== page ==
MIT grad explains solving inequalities. This video focuses on solving linear inequalities. It shows when to switch the sign of the inequality, if you divide or multiply by a negative number, and is an introduction to how to solve inequalities in algebra. To skip ahead: 1) For a basic example of SOLVING AN INEQUALITY, skip to time 00:34. 2) For when you have to FLIP THE INEQUALITY SIGN when DIVIDING BY A NEGATIVE number, skip to 1:26. 3) For when you need to reverse the inequality symbol because you're MULTIPLYING BY A NEGATIVE number, skip to 2:42. The problems here are multi-step inequalities, or two-step inequalities. Nancy formerly of MathBFF explains the steps.
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Algebraic equations and inequalities: what is inequality math? What does inequality mean? An inequality is a number sentence that uses an inequality symbol instead of an equality symbol (=), which means it has a greater than sign, less than sign, greater than or equal to sign, or less than or equal to sign, instead of the normal equal sign in an equation. One linear inequality definition is: an inequality that involves a linear algebraic expression and inequality signs.
How to find the solution of an inequality algebra problem:
1) A simple, BASIC LINEAR INEQUALITY example you might see on a solving inequalities worksheet or problem set is the expression 2x + 3 [less than or equal to] 11. You can solve for x just like you would for an equality, or normal equation, by trying to get x alone. This is an example of two-step inequalities, or multi-step inequalities. The first step is to subtract the constant 3 from both sides, in order to move it to the right hand side, so that you have 2x [less than or equal to] 8. The second step is to get x alone on the left side by dividing both sides by 2 so that your answer for the inequality is x [less than or equal to] 4. In this case, solving the inequality used the exact same steps you would use to solve an "equal sign" equation.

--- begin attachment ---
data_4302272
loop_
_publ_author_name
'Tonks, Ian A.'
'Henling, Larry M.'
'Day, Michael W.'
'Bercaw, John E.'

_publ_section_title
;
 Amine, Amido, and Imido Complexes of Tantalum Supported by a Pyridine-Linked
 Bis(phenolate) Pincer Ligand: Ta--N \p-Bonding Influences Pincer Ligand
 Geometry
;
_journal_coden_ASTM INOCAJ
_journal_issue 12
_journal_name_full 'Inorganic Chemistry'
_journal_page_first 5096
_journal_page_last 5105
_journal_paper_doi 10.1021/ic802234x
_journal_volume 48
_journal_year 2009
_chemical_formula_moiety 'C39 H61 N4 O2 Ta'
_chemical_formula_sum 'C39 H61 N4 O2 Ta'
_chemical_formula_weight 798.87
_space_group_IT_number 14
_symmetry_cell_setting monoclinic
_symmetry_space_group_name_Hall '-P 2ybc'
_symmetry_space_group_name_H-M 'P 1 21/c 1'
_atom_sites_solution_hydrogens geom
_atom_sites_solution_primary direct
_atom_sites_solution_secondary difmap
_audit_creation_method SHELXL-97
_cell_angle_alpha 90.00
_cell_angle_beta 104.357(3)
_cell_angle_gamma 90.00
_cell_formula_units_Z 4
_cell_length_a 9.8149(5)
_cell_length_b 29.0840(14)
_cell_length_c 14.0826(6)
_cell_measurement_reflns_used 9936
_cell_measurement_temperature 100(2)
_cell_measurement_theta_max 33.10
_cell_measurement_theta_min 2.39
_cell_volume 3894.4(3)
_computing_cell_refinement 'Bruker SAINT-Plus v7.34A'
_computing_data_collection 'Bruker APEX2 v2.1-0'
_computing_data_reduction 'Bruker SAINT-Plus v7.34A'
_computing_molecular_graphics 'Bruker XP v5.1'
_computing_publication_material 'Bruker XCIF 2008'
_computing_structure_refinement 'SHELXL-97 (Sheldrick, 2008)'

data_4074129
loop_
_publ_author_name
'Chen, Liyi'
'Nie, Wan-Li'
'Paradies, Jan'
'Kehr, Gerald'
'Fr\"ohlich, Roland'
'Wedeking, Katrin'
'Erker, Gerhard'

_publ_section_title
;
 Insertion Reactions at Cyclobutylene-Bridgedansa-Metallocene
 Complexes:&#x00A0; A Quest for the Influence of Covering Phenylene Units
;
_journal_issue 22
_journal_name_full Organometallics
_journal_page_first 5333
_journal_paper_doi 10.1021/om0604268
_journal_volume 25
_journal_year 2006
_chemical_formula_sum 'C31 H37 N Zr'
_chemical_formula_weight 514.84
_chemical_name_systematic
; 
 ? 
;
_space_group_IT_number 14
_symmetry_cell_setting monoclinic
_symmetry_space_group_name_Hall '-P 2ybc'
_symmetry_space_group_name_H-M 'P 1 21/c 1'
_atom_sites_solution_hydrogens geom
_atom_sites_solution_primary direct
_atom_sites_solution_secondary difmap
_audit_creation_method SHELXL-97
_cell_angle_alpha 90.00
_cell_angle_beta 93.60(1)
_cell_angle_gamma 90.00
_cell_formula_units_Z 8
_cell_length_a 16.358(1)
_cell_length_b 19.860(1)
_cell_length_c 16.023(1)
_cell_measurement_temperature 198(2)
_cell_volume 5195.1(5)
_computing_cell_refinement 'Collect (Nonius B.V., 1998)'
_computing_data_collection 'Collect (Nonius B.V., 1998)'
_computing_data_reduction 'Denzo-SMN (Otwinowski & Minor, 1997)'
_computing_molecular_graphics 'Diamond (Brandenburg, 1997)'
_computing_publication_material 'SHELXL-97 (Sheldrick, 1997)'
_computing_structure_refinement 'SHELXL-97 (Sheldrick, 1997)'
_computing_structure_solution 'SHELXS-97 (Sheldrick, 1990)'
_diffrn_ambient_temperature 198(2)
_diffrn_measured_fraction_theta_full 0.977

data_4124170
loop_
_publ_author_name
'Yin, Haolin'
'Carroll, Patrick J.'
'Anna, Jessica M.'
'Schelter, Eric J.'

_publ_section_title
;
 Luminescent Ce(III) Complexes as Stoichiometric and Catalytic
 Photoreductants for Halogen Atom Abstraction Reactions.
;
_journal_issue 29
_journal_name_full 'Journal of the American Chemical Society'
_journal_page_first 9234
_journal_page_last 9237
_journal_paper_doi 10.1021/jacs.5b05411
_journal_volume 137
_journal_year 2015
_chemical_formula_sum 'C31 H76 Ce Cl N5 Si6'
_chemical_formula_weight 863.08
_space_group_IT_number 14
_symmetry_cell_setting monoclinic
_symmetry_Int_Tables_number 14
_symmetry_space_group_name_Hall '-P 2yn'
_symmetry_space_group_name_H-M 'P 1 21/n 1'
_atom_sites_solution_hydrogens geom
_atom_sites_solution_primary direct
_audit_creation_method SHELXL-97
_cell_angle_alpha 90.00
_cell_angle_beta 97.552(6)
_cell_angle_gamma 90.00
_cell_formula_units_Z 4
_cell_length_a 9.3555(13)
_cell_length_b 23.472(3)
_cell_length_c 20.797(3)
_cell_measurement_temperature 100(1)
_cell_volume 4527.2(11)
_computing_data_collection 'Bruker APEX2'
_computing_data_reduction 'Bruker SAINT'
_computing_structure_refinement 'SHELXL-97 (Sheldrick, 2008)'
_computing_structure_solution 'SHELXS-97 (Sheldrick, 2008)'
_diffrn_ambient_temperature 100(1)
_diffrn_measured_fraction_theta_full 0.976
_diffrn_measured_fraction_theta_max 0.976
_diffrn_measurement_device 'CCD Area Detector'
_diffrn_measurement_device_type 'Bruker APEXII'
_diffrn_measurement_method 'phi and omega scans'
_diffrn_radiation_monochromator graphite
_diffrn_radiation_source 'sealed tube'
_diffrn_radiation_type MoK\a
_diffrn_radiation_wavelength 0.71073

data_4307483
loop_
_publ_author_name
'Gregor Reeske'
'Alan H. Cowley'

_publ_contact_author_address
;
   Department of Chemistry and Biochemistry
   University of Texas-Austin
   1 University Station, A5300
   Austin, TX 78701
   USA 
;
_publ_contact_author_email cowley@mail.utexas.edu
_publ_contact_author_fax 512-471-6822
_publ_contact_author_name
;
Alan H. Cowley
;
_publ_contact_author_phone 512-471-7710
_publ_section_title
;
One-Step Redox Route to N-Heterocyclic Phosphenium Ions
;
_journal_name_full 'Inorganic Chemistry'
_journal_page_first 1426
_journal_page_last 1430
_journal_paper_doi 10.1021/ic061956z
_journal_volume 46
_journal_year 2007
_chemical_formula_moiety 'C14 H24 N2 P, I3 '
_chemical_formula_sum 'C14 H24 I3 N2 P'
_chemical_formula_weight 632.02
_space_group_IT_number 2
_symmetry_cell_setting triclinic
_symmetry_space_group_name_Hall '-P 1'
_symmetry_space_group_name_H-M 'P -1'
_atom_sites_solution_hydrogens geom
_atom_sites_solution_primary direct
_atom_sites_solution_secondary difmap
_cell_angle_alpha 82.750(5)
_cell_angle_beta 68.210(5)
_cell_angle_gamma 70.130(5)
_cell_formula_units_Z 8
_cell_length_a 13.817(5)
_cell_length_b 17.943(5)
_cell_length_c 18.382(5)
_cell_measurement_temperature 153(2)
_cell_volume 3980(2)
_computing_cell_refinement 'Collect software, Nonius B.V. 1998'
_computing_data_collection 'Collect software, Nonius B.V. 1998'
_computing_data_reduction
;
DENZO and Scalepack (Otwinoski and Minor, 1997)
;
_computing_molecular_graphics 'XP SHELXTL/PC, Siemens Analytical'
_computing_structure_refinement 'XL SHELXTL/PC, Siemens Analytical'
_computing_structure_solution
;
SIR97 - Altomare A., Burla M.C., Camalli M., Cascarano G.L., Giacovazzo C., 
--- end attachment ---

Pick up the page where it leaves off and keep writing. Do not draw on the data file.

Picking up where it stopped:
Sometimes the steps are different from solving normal math equations. Solving for x is the same as solving a linear equality (-2x + 3 = 11) except that if you ever have to divide by a negative number or multiply by a negative number while solving for x, you must flip the sign, or switch the direction of your inequality symbol less than becomes greater than, for example). Here are the two cases of inequality problems WHEN YOU NEED TO REVERSE THE SIGN of the inequality because you're multiplying or dividing both sides of the inequality by a negative number:
2) DIVIDING EXAMPLE: For an inequality like -2x + 3 [less than or equal to] 11, after moving the constant 3 to the right side, you will need to divide both sides by negative 2 in order to get x alone on the left side for the solution. WHEN YOU DIVIDE BY A NEGATIVE NUMBER, you need to reverse the direction of the inequality symbol in your expression. In this example, after you divide out -2, you get x [greater than or equal to] -4 (instead of x less than or equal to -4) for the final solution. This example was also a two-step inequality problem.
3) MULTIPLYING EXAMPLE: For examples like (-1/2)x + 4 [greater than] 7, when you've moved the constant to the right side and have the inequality (-1/2)x [greater than] 3, the fastest way to get x alone is to clear the fraction by multiplying both sides by -2. This will cancel the 2 in the denominator and remove the negative sign in front of x on the left side. But WHEN YOU MULTIPLY BY A NEGATIVE, you have to flip the direction of the inequality symbol so that your answer is x [less than] -6 instead of x [greater than] -6. This problem was also a multi-step inequality.
Note on inequality rules: you don't have to switch the symbol if you're adding a negative number or subtracting a negative number: switching the inequality sign is only for when you're multiplying or dividing by a negative number.
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